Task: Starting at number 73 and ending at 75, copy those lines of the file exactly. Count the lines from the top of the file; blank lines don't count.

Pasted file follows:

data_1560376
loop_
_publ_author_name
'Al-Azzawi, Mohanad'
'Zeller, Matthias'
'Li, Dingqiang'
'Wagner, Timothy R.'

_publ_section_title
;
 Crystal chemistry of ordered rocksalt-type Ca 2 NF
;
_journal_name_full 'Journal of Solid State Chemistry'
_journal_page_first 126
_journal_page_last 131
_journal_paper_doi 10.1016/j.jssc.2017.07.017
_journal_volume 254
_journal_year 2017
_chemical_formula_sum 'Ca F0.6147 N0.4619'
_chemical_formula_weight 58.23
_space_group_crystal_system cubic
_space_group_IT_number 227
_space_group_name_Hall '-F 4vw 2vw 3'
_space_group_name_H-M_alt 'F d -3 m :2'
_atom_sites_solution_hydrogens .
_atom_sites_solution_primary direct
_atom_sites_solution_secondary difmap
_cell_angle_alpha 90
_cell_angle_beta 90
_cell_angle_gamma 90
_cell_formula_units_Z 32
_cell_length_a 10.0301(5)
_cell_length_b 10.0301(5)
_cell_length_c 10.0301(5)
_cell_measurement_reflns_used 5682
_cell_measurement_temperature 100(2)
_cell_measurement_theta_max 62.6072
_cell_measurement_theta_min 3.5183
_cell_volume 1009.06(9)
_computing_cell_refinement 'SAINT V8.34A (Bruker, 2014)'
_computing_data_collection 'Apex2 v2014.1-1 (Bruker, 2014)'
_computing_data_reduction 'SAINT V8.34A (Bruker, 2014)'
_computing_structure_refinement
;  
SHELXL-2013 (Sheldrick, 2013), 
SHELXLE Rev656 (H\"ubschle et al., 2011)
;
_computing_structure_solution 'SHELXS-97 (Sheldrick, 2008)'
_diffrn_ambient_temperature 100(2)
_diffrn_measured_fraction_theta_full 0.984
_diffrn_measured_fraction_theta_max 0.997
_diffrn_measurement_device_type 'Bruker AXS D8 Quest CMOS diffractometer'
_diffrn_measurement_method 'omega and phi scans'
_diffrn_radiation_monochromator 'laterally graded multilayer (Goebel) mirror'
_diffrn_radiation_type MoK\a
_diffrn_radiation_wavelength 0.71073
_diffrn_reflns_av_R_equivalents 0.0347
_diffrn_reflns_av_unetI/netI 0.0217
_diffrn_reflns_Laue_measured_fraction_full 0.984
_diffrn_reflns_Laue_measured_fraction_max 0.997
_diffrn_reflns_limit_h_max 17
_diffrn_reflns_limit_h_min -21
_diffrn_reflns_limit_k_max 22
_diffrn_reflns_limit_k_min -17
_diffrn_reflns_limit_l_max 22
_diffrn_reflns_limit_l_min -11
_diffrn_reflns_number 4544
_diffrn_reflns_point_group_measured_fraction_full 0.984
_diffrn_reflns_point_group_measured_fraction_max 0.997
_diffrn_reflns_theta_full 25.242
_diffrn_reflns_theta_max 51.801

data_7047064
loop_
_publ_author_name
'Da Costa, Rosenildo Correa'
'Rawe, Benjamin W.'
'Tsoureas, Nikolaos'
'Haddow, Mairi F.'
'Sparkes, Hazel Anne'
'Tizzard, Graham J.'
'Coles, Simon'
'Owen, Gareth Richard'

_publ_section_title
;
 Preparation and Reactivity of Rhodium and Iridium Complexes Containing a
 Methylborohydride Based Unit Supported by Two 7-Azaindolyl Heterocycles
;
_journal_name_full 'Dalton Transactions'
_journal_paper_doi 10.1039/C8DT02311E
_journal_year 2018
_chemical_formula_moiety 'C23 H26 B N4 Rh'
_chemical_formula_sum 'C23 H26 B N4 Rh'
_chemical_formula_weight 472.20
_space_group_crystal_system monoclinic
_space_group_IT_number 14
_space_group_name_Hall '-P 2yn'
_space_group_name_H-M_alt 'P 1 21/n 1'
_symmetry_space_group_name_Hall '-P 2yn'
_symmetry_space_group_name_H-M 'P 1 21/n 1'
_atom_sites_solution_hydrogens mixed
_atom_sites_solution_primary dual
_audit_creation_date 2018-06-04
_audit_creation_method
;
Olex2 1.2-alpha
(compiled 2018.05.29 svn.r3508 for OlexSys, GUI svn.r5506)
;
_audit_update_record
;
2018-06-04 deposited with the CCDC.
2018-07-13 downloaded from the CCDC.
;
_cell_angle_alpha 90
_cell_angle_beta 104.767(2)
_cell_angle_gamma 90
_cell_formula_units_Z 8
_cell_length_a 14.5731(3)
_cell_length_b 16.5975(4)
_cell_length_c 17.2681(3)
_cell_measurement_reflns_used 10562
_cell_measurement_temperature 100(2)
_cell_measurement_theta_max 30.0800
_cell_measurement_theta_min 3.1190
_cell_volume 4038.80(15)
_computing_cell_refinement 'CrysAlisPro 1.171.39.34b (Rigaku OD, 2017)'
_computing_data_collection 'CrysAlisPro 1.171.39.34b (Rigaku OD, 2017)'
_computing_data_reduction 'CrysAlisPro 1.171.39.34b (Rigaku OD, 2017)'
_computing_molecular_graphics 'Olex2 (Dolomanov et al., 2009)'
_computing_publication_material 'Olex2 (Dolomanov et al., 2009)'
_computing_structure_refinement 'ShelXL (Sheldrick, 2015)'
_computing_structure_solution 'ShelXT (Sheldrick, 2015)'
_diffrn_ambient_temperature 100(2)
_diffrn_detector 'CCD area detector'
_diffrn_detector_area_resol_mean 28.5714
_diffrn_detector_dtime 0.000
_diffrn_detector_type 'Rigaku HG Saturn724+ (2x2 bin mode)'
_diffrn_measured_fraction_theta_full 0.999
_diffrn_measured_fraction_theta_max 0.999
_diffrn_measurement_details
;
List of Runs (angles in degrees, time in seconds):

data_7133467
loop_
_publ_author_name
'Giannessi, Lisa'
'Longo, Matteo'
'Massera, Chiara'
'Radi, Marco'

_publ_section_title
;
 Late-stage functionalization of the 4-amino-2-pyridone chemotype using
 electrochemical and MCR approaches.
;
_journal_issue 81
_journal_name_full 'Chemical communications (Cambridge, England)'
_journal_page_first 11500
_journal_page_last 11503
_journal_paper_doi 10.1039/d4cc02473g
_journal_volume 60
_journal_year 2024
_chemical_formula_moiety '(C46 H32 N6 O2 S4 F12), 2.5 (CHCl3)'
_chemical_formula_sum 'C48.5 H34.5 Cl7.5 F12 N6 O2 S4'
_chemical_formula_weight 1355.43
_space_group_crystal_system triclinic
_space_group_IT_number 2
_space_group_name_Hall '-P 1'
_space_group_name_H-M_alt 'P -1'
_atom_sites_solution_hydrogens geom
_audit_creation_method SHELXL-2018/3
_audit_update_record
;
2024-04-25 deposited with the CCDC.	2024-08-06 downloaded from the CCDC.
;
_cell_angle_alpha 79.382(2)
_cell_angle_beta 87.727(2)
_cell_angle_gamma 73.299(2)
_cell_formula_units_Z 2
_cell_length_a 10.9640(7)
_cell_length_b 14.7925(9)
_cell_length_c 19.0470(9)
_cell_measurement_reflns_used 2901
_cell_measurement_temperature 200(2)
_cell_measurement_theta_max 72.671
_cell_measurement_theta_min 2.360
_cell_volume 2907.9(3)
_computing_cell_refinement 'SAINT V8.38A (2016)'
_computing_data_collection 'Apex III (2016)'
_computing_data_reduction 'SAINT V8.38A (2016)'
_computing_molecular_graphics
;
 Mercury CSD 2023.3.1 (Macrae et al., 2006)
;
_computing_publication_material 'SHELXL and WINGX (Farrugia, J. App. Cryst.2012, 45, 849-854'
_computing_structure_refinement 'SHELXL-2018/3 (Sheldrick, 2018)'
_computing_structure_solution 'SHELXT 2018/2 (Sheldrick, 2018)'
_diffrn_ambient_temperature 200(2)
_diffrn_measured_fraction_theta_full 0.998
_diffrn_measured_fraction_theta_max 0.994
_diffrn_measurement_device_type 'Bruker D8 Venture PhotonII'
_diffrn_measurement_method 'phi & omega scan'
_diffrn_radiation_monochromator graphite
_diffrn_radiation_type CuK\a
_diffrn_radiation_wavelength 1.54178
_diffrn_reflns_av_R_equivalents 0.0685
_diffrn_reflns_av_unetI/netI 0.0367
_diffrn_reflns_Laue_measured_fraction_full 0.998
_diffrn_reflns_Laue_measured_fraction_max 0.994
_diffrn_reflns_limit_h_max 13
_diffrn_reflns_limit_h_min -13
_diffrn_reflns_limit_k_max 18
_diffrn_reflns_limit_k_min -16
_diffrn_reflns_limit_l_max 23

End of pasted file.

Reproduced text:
_publ_author_name
'Da Costa, Rosenildo Correa'
'Rawe, Benjamin W.'